Starting out: Stand up paddleboarding
Many believe that Hawaiian Duke Kahanamoku, who is also credited with popularizing the sport of surfing, developed something that relates closest to what we know today as stand up paddleboarding or SUP. However, according to Rob Casey’s Stand Up Paddling: Flatwater to Surf and Rivers, the Peruvians could also lay claim to the sport’s origins with the reed paddle boats they used thousands of years ago. But while the contested origins of SUP go way back, the sport only truly gained popularity in North America over the past few years. “After the US Coast Guard classified SUPs as vessels [in 2008], it became kind of a Hollywood fad,” says Matt O’Brien, a stand up paddleboard instructor at the Harbourfront Canoe & Kayak Centre in Toronto. “You could find pictures of Sean Penn doing this, Ben Stiller—it became a very trendy thing to do.” But SUP is more than just a fad. As of 2009, SUP was the fastest growing watersport in North America. Not only does stand up paddleboarding have a relatively low learning curve, it’s also highly accessible. From surf to lakes and rivers, it can be done anywhere—well, anywhere with water, of course.
The cost and benefits of SUP
Though you can take an introductory course to SUP for less than $80 at locations such as Stand Up Paddle Vancouver and Toronto’s Harbourfront Canoe & Kayak Centre, to get started on your own, “You’re looking at about $1500 as a starting cost,” says O’Brien. The initial cost of getting into SUP may seem high, but it doesn’t take long for the sport to show its value. SUP is simultaneously Zen and stimulating. Not only does it give you a unique vantage point out on the water, “It’s a great full-body workout,” O’Brien says, “especially for your core.” Problem is, you won’t benefit without the proper technique. Instead, “You can end up moving all of your body weight, plus all of the board’s weight with just your arms. That’s a lot, and you could end up injuring yourself,” he says. If you want to get into SUP, and do it right, here’s everything you need to know to get started:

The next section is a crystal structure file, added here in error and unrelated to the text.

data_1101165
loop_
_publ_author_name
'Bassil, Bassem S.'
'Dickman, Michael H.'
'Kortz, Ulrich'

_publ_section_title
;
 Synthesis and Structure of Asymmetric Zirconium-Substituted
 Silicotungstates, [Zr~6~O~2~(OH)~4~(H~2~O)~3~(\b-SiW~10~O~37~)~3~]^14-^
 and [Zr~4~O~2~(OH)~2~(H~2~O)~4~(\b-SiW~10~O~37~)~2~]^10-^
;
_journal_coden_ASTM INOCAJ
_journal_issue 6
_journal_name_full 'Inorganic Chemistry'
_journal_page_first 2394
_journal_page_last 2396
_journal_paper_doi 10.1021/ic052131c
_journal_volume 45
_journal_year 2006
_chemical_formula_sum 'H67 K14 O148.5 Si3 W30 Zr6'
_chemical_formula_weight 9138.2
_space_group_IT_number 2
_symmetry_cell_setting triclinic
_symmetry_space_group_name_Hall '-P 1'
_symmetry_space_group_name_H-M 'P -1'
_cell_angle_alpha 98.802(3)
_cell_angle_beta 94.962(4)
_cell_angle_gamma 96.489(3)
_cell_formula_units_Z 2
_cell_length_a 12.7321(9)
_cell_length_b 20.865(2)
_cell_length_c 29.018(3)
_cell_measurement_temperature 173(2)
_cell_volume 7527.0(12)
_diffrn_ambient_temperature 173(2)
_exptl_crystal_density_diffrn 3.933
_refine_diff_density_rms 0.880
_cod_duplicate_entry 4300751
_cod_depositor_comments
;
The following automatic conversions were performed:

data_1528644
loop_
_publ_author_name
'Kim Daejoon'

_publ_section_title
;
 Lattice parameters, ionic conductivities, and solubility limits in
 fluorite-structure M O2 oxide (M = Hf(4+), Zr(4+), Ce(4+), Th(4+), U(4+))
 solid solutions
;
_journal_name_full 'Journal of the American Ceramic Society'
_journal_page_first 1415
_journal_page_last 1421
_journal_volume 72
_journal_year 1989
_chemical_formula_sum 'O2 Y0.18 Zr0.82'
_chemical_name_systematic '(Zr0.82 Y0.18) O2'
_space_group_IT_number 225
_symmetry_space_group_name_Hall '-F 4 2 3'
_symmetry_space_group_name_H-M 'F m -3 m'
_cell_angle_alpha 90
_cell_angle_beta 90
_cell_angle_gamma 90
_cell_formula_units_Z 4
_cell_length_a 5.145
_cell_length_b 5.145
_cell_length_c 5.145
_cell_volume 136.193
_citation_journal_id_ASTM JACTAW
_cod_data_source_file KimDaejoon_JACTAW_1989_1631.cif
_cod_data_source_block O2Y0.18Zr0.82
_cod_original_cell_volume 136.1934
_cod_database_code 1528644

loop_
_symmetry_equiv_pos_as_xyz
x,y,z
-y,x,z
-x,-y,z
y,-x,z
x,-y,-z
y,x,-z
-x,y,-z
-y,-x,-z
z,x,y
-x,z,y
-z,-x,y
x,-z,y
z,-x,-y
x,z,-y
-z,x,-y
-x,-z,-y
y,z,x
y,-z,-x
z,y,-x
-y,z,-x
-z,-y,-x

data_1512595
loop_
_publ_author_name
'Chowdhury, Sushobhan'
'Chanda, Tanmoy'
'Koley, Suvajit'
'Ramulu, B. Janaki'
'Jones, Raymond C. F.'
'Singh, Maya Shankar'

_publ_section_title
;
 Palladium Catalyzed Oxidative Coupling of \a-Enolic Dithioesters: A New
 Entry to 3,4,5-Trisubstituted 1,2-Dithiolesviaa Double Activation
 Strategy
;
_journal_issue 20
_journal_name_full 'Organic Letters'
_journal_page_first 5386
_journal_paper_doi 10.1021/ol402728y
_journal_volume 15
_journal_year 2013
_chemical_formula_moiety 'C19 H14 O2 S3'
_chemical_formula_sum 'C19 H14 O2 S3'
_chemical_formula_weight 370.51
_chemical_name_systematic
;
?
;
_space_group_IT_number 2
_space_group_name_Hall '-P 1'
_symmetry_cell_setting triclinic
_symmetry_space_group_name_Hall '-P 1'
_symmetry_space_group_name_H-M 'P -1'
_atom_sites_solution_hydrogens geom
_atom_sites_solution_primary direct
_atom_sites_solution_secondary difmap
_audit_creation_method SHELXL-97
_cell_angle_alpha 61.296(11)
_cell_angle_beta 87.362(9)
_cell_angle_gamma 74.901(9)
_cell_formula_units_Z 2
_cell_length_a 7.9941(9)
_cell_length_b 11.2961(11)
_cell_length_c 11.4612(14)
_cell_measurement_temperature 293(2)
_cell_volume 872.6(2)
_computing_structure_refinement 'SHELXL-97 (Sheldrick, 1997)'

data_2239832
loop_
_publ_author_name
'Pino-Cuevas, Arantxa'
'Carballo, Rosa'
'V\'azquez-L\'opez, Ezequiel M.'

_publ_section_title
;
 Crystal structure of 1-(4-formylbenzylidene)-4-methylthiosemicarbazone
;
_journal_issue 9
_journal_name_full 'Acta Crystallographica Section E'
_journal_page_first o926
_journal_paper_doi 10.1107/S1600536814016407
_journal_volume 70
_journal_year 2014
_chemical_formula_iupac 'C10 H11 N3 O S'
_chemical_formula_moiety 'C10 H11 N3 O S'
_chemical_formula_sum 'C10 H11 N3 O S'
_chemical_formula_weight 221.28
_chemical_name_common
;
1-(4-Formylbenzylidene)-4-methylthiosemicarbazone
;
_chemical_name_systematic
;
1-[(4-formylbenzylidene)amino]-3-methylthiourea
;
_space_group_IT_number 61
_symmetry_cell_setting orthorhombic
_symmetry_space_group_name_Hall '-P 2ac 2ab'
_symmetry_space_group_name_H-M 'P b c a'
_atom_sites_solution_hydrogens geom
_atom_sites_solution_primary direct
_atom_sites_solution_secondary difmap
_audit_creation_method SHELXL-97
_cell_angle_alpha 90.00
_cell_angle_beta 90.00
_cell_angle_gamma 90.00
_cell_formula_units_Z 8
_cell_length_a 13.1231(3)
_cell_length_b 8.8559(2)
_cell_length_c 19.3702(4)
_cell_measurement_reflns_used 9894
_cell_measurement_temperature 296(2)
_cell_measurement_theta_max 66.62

What you’ll need
-A regulation PFD.
-A signaling device (e.g., a whistle).
-A paddle (approximately 10 inches taller than you, give or take a few inches depending on your comfort level).
-A board (between 10 to 12 feet long, depending on your size, and approximately 4 to 5 inches thick).
-A wetsuit and water shoes (optional).
-A long-range flashlight (if you plan to paddle at night).
Pick a low-wind day, since it will be easier to work on your balance in calm waters. Before you begin, don’t just throw your board in off the beach without a care. The board’s fin(s) tend to be fairly long, so you want to be careful not to damage them when you’re getting in the water. Wreck a fin, and you’ll be going nowhere but in circles. Once you’re out into water about 4 feet deep, climb onto the back of your board on your stomach, as you would on a surf board. From there, pull yourself up onto your knees. It’s a good idea to do some paddling on your knees, so you can get a sense of how the board moves. Starting on your knees will also give you an idea of how far back you can move on your board without wiping out. Moving back on the board helps you turn easier; it’s an important part of a pivot turn, which is a slightly more advanced move.